By: Korie Marshall

The federal government is looking for input on implementing new rules and safeguards for physician-assisted dying in Canada.

On Feb. 6, 2015, the Supreme Court of Canada struck down prohibitions against assisted suicide and voluntary euthanasia in Canada, saying they violated the Charter rights of certain people with serious medical conditions who want a doctor’s assistance to die.

The government set up a panel in July 2015 to gather input on a range of options for the federal government to consider.

“Panel members are interested in having a respectful and open discussion with Canadians that is as inclusive of the diversity of opinions on the subject as possible,” said Dr. Harvey Max Chochinov, Chair of the External Panel on Options for a Legislative Response to Carter v. Canada, in a news release. “These questions, and the heartfelt answers of Canadians, are extremely important as we work towards developing a complete set of options for the government to consider when responding to this issue.”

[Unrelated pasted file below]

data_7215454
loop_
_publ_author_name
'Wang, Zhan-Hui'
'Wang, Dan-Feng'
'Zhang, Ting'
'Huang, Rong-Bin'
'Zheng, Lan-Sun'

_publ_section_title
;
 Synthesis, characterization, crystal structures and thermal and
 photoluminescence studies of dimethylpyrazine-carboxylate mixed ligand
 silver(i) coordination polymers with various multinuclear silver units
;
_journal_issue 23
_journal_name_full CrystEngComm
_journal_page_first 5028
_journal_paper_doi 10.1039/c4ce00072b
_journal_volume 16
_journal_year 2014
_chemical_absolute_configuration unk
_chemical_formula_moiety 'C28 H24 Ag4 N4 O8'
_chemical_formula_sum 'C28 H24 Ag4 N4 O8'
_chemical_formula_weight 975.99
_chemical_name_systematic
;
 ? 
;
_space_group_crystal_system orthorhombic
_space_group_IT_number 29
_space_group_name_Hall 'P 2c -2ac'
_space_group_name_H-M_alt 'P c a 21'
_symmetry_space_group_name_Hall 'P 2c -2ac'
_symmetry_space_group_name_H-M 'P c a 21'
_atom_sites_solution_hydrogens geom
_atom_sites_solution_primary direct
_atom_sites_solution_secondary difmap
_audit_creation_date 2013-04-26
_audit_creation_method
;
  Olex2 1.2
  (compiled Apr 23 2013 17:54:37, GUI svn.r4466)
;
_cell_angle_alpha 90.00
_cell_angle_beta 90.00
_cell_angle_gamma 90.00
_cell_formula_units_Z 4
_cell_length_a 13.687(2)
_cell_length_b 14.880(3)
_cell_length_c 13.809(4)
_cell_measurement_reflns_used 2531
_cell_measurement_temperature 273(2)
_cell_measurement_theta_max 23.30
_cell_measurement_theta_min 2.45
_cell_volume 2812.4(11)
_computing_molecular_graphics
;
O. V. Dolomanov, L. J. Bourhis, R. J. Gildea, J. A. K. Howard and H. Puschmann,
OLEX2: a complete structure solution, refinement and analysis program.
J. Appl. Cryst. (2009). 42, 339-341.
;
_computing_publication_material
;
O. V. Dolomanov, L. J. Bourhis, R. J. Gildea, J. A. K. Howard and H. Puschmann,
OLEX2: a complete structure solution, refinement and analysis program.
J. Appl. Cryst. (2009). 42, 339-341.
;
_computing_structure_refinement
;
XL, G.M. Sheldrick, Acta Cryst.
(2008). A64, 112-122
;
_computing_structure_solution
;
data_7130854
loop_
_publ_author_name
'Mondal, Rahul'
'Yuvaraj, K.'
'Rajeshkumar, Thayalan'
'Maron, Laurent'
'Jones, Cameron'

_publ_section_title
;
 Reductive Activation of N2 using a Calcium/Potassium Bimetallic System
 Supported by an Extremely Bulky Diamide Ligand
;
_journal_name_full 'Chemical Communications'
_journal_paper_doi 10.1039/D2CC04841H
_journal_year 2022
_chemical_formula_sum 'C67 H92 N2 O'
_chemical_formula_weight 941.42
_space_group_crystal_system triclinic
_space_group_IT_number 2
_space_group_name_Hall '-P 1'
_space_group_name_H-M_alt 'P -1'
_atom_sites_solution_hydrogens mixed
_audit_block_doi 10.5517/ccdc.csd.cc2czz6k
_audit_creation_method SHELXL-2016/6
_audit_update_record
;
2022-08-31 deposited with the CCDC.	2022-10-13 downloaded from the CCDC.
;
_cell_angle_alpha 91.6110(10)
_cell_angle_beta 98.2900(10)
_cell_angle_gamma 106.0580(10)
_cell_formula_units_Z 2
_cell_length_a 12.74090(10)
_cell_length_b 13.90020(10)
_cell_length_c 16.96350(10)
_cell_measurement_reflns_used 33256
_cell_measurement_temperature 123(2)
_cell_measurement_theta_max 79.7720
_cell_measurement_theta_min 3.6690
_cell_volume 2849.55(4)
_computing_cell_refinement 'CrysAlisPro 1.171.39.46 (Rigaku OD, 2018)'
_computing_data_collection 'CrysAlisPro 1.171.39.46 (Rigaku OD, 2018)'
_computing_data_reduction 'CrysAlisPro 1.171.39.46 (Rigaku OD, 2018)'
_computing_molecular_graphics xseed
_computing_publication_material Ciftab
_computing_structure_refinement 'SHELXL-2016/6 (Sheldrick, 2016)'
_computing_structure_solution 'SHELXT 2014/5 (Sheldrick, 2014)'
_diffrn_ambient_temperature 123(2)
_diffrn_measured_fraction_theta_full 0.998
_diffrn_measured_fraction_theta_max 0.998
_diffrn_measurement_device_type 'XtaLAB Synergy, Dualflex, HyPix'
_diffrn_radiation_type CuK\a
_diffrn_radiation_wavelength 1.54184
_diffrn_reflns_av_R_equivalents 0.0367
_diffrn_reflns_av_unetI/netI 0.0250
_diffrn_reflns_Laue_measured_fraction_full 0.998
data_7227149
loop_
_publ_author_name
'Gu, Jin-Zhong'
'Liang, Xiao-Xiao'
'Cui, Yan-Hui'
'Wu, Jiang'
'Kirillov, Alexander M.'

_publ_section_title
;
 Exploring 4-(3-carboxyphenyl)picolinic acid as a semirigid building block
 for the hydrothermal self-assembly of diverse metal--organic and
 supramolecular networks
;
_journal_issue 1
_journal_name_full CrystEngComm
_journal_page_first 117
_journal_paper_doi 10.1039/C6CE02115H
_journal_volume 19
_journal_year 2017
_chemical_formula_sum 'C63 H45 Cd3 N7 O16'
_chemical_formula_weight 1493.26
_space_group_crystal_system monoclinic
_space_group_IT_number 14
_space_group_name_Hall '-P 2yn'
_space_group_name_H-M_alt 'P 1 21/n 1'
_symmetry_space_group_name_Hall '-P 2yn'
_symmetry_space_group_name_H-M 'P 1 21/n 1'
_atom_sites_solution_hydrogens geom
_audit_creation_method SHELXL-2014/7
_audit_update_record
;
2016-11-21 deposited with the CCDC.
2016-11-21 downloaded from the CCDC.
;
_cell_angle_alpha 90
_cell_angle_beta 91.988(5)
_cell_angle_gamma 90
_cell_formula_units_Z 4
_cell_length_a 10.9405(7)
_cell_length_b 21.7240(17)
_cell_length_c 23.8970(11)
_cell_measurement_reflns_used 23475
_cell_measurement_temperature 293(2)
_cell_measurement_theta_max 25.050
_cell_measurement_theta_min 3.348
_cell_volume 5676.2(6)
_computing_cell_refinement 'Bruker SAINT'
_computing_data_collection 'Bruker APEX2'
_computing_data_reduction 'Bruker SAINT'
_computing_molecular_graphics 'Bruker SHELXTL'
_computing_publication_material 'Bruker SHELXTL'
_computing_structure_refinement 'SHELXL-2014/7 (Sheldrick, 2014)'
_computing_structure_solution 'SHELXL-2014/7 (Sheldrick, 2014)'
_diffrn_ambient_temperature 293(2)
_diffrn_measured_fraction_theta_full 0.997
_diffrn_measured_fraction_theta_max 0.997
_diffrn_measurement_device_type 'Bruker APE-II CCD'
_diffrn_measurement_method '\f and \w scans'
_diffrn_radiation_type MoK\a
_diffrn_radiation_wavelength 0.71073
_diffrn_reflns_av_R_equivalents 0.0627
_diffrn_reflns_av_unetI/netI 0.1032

The survey allows individuals to express their views on questions relating to who should be eligible for physician-assisted dying in Canada and what rules and safeguards should be put in place to reduce the risks to individuals and society.

“Your participation in this consultation is an opportunity to have a voice in shaping assisted suicide and voluntary euthanasia in Canada,” says the survey.

The survey can be found at, and Canadians are encouraged to provide their input by October 11, 2015. All views gathered through online and direct consultations will contribute to the Panel’s final report to the Ministers of Justice and Health due in the fall of 2015.

For further information on the Panel and its work and links to the Carter v. Canada decision, visit